Newsbrief: FAMM Study Show States Embracing "Smart on Crime" Reforms 11/14/03

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A new study of state-level criminal justice policy policies commissioned by the sentencing reform group Families Against Mandatory Minimums (http://www.famm.org) has found that half the states have instituted sentencing or other criminal justice reforms as a response to the budget crisis in the states in the last three years.

The report, authored by Judith A. Greene of Justice Strategies, found that sentencing and other reforms are sweeping the country. "From Alabama to Wisconsin, public officials in 25 states have made major improvements in their sentencing and correctional policies. Four more states have similar reform proposals under consideration," said Greene. "Seventeen states, including Michigan, Louisiana, Washington, Texas, Kansas and Mississippi have rolled back mandatory minimum sentences or restructured other harsh penalties enacted in preceding years to 'get tough' on low-level or nonviolent offenders, especially those convicted of drug offenses."

The report names 16 states, including Texas, Washington, Colorado and Kentucky, which have slowed prison population growth by shortening time served in prison, increasing the release rate, and returning fewer parole violators to prison. The report also cites California, Florida, Georgia, Illinois, Massachusetts, Michigan, Mississippi, Ohio, Pennsylvania, Utah and Virginia as states that have closed entire prisons to cut corrections costs.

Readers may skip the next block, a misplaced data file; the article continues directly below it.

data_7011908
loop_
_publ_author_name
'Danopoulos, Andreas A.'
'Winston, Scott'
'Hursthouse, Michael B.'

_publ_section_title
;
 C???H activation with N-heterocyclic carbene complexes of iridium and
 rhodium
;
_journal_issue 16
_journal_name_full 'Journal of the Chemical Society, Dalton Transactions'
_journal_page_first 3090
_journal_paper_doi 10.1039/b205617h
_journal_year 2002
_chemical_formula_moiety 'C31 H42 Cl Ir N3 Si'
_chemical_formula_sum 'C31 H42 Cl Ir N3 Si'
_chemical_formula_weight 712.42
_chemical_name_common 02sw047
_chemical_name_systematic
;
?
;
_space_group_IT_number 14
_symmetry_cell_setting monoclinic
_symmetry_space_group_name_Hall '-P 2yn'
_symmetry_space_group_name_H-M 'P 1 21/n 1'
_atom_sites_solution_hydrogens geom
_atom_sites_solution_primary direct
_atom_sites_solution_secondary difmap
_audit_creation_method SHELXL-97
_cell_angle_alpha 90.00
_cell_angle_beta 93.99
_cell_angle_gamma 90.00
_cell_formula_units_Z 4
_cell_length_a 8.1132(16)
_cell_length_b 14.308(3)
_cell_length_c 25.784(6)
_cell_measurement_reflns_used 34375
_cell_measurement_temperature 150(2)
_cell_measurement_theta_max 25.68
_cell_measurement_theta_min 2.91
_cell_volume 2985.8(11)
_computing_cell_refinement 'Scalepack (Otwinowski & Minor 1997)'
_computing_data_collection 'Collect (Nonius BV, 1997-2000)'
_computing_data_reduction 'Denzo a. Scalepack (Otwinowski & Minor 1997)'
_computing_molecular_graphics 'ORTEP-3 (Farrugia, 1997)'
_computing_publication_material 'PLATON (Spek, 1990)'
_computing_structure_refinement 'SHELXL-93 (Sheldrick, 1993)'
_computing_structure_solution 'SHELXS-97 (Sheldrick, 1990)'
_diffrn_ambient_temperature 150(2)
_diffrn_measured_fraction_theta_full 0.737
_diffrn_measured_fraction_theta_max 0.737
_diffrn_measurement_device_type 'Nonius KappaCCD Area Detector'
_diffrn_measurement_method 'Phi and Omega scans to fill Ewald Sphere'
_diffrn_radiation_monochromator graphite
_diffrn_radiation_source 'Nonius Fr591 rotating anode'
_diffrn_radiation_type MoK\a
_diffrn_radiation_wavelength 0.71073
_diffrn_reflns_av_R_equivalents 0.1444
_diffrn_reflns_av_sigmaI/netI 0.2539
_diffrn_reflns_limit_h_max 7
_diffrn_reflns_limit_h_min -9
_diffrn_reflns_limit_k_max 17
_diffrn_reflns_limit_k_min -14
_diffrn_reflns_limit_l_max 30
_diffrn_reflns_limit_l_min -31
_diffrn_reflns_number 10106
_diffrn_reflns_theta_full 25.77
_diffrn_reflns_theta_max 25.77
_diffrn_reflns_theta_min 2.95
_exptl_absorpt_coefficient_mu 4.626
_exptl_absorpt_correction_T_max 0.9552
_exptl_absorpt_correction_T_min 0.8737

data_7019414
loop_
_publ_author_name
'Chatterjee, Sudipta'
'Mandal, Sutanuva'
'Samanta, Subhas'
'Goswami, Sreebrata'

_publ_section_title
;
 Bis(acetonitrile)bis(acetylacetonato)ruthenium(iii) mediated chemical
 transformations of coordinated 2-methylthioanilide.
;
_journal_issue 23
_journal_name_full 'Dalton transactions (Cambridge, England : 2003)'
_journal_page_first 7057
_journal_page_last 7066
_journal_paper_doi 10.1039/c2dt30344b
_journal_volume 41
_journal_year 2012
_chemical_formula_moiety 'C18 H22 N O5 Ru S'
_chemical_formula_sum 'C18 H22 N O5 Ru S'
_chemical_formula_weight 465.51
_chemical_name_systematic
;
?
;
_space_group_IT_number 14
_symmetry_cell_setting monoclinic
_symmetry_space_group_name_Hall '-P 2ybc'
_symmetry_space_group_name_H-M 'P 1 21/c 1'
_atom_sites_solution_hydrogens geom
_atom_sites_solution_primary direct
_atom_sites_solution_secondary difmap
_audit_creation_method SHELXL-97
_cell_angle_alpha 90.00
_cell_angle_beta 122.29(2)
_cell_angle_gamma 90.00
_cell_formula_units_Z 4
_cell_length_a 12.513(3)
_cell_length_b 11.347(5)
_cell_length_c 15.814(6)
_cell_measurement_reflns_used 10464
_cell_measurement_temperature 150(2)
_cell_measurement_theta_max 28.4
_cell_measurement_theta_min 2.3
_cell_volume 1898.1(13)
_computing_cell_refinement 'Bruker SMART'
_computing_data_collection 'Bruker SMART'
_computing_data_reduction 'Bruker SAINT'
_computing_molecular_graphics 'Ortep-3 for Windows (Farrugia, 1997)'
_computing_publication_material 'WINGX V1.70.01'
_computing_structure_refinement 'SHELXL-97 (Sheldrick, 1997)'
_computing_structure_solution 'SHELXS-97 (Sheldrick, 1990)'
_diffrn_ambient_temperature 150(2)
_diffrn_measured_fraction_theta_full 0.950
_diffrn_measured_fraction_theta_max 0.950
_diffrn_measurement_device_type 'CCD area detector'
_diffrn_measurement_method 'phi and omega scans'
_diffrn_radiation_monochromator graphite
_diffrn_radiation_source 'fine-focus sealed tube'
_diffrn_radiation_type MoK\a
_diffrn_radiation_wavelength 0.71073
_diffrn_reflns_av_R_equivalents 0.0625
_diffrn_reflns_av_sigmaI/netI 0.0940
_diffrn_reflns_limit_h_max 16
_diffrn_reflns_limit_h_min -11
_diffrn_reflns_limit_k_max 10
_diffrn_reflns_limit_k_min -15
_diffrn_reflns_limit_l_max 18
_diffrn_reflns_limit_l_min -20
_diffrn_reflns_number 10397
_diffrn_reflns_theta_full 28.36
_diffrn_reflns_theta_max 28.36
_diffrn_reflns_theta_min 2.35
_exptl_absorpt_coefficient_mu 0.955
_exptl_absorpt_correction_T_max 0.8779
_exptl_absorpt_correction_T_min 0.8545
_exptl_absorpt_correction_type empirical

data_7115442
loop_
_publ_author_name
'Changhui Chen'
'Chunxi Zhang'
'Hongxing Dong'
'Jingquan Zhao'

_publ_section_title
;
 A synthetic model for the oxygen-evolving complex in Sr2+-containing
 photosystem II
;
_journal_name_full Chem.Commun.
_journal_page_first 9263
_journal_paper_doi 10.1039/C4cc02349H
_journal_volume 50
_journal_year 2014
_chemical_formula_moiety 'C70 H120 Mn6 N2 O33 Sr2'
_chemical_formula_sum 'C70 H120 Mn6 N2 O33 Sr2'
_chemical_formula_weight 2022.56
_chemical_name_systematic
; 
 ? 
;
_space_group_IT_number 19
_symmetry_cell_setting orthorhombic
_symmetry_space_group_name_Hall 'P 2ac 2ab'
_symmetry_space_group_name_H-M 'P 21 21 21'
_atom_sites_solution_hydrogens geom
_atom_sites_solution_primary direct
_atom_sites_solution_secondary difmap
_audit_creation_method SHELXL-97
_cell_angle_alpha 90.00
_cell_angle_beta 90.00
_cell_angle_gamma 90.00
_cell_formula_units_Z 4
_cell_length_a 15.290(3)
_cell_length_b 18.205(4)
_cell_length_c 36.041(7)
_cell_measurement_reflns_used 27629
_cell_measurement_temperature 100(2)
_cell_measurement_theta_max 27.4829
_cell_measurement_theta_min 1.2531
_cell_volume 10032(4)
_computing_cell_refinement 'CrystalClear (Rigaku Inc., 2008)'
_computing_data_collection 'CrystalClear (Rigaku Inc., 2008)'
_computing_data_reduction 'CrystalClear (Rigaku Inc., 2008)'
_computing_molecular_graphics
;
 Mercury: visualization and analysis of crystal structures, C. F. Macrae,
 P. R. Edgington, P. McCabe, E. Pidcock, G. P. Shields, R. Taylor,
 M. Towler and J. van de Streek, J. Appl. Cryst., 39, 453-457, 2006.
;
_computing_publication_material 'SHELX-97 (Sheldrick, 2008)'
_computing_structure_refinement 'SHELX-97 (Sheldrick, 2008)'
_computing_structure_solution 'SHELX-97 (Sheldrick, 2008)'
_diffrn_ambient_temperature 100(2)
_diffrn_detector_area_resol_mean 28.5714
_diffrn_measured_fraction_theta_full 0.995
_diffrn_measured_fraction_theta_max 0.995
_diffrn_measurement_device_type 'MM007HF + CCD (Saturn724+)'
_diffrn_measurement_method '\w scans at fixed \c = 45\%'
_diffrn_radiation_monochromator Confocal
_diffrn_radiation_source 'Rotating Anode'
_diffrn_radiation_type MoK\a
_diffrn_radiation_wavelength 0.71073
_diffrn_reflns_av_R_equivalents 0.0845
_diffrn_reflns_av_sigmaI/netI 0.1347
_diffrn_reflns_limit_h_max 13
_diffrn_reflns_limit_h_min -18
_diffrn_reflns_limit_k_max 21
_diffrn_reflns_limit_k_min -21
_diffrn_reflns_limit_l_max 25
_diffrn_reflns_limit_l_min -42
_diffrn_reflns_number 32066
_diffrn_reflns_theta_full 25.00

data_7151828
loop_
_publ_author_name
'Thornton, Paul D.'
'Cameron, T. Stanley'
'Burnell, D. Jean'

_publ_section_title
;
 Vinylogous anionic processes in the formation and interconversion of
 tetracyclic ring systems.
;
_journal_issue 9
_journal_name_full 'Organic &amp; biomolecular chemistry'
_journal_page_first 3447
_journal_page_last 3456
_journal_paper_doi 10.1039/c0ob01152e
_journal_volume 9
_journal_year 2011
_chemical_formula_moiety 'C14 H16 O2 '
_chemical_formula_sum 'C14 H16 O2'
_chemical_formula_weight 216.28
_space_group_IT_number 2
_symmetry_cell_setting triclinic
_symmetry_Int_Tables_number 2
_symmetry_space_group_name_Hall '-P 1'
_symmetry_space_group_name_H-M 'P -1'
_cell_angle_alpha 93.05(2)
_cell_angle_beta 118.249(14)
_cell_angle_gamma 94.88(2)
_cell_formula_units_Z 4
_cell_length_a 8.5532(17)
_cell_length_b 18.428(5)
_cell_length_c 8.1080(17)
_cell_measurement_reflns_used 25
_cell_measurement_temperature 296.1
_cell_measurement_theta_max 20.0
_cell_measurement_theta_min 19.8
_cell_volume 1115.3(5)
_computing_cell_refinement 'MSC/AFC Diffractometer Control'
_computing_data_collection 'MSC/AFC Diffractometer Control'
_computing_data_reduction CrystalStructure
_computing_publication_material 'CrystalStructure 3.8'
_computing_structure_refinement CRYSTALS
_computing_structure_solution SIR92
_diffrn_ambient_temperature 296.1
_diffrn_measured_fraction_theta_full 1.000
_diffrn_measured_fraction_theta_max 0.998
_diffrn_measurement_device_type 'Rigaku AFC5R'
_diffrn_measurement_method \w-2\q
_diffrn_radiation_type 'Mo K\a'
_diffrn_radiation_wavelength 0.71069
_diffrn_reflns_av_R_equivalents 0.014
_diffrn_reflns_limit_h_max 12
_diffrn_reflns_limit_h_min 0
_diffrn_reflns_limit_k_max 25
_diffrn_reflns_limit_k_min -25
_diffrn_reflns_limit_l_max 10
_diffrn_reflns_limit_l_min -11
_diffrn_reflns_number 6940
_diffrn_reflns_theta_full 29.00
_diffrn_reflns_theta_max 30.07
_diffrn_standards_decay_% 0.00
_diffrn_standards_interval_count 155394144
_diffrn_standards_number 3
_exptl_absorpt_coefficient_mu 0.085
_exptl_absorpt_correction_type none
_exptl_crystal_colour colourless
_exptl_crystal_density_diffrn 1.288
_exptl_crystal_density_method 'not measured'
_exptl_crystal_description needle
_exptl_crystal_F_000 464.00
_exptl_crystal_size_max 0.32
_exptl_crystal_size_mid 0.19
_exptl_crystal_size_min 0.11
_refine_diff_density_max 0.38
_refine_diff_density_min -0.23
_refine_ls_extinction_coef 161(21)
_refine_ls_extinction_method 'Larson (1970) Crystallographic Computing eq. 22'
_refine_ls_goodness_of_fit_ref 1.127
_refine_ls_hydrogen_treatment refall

But according to FAMM, it is not just the bottom line that is driving the trend. "The growing movement toward 'smart on crime' sentencing and corrections policies is not driven solely by dollars," said Laura Sager, FAMM executive director. "In the last few years, there has been a major shift in public opinion and political will away from criminal justice policies that do not distinguish between offenders and waste precious tax resources on incarcerating too many low-level, nonviolent lawbreakers."

Read the study, "Smart On Crime: Positive Trends in State-Level Sentencing and Corrections," online at:
http://www.famm.org/nr_sentencing_news_trends_report_11_03.htm

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